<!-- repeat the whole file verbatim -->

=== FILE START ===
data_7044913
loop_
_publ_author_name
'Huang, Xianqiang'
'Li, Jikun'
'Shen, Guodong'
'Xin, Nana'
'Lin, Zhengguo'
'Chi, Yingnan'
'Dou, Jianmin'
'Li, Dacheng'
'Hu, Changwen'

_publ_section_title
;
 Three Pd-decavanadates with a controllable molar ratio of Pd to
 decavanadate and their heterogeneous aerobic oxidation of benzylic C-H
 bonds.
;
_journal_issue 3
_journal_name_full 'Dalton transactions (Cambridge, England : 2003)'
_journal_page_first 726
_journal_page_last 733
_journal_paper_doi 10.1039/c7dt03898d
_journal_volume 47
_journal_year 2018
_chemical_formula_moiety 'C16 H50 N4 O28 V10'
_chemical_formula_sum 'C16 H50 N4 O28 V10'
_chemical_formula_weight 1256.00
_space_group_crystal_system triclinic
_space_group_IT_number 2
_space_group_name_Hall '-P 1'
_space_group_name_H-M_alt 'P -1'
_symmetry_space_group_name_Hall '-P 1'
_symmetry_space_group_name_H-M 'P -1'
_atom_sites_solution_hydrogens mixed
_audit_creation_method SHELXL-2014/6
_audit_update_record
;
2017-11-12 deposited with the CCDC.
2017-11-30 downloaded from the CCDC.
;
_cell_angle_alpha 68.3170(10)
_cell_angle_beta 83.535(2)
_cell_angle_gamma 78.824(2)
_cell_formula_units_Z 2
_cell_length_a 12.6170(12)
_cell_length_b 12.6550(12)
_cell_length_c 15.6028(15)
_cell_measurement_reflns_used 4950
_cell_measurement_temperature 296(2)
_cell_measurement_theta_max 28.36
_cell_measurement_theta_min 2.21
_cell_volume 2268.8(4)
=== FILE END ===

data_7044913
loop_
_publ_author_name
'Huang, Xianqiang'
'Li, Jikun'
'Shen, Guodong'
'Xin, Nana'
'Lin, Zhengguo'
'Chi, Yingnan'
'Dou, Jianmin'
'Li, Dacheng'
'Hu, Changwen'

_publ_section_title
;
 Three Pd-decavanadates with a controllable molar ratio of Pd to
 decavanadate and their heterogeneous aerobic oxidation of benzylic C-H
 bonds.
;
_journal_issue 3
_journal_name_full 'Dalton transactions (Cambridge, England : 2003)'
_journal_page_first 726
_journal_page_last 733
_journal_paper_doi 10.1039/c7dt03898d
_journal_volume 47
_journal_year 2018
_chemical_formula_moiety 'C16 H50 N4 O28 V10'
_chemical_formula_sum 'C16 H50 N4 O28 V10'
_chemical_formula_weight 1256.00
_space_group_crystal_system triclinic
_space_group_IT_number 2
_space_group_name_Hall '-P 1'
_space_group_name_H-M_alt 'P -1'
_symmetry_space_group_name_Hall '-P 1'
_symmetry_space_group_name_H-M 'P -1'
_atom_sites_solution_hydrogens mixed
_audit_creation_method SHELXL-2014/6
_audit_update_record
;
2017-11-12 deposited with the CCDC.
2017-11-30 downloaded from the CCDC.
;
_cell_angle_alpha 68.3170(10)
_cell_angle_beta 83.535(2)
_cell_angle_gamma 78.824(2)
_cell_formula_units_Z 2
_cell_length_a 12.6170(12)
_cell_length_b 12.6550(12)
_cell_length_c 15.6028(15)
_cell_measurement_reflns_used 4950
_cell_measurement_temperature 296(2)
_cell_measurement_theta_max 28.36
_cell_measurement_theta_min 2.21
_cell_volume 2268.8(4)